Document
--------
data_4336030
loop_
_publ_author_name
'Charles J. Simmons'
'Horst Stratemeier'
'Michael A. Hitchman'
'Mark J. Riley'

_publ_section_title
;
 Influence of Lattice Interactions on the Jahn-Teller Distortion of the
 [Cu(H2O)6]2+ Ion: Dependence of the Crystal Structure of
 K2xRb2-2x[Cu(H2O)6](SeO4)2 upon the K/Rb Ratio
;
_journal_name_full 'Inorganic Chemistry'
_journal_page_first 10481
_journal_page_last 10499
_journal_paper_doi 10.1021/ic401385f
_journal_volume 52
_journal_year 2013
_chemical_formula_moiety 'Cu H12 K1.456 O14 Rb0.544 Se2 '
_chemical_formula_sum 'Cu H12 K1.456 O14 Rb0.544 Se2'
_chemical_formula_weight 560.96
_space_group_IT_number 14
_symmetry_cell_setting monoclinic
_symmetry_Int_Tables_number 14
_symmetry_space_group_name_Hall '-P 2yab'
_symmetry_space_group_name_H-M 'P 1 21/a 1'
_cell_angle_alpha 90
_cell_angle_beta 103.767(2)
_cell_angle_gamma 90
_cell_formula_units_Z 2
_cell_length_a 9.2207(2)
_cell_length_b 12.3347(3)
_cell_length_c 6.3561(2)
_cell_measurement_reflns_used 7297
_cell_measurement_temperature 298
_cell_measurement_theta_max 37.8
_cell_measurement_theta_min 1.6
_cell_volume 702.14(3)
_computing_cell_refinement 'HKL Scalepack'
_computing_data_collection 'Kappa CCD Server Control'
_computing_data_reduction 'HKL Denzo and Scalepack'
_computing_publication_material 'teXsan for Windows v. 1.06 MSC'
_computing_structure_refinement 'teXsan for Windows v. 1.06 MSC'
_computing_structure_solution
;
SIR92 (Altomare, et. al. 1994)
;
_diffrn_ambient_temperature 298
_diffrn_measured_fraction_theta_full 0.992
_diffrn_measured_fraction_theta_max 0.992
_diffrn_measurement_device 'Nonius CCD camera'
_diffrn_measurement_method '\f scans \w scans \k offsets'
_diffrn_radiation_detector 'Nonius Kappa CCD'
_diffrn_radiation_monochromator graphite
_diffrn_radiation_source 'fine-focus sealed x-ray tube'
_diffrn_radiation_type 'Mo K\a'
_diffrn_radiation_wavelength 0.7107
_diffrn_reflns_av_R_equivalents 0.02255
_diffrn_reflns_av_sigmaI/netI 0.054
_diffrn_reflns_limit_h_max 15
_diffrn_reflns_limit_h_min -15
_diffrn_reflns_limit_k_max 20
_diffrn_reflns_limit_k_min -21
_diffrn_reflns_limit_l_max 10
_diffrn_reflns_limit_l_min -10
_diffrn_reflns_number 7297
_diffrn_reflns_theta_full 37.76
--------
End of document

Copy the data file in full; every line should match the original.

data_4336030
loop_
_publ_author_name
'Charles J. Simmons'
'Horst Stratemeier'
'Michael A. Hitchman'
'Mark J. Riley'

_publ_section_title
;
 Influence of Lattice Interactions on the Jahn-Teller Distortion of the
 [Cu(H2O)6]2+ Ion: Dependence of the Crystal Structure of
 K2xRb2-2x[Cu(H2O)6](SeO4)2 upon the K/Rb Ratio
;
_journal_name_full 'Inorganic Chemistry'
_journal_page_first 10481
_journal_page_last 10499
_journal_paper_doi 10.1021/ic401385f
_journal_volume 52
_journal_year 2013
_chemical_formula_moiety 'Cu H12 K1.456 O14 Rb0.544 Se2 '
_chemical_formula_sum 'Cu H12 K1.456 O14 Rb0.544 Se2'
_chemical_formula_weight 560.96
_space_group_IT_number 14
_symmetry_cell_setting monoclinic
_symmetry_Int_Tables_number 14
_symmetry_space_group_name_Hall '-P 2yab'
_symmetry_space_group_name_H-M 'P 1 21/a 1'
_cell_angle_alpha 90
_cell_angle_beta 103.767(2)
_cell_angle_gamma 90
_cell_formula_units_Z 2
_cell_length_a 9.2207(2)
_cell_length_b 12.3347(3)
_cell_length_c 6.3561(2)
_cell_measurement_reflns_used 7297
_cell_measurement_temperature 298
_cell_measurement_theta_max 37.8
_cell_measurement_theta_min 1.6
_cell_volume 702.14(3)
_computing_cell_refinement 'HKL Scalepack'
_computing_data_collection 'Kappa CCD Server Control'
_computing_data_reduction 'HKL Denzo and Scalepack'
_computing_publication_material 'teXsan for Windows v. 1.06 MSC'
_computing_structure_refinement 'teXsan for Windows v. 1.06 MSC'
_computing_structure_solution
;
SIR92 (Altomare, et. al. 1994)
;
_diffrn_ambient_temperature 298
_diffrn_measured_fraction_theta_full 0.992
_diffrn_measured_fraction_theta_max 0.992
_diffrn_measurement_device 'Nonius CCD camera'
_diffrn_measurement_method '\f scans \w scans \k offsets'
_diffrn_radiation_detector 'Nonius Kappa CCD'
_diffrn_radiation_monochromator graphite
_diffrn_radiation_source 'fine-focus sealed x-ray tube'
_diffrn_radiation_type 'Mo K\a'
_diffrn_radiation_wavelength 0.7107
_diffrn_reflns_av_R_equivalents 0.02255
_diffrn_reflns_av_sigmaI/netI 0.054
_diffrn_reflns_limit_h_max 15
_diffrn_reflns_limit_h_min -15
_diffrn_reflns_limit_k_max 20
_diffrn_reflns_limit_k_min -21
_diffrn_reflns_limit_l_max 10
_diffrn_reflns_limit_l_min -10
_diffrn_reflns_number 7297
_diffrn_reflns_theta_full 37.76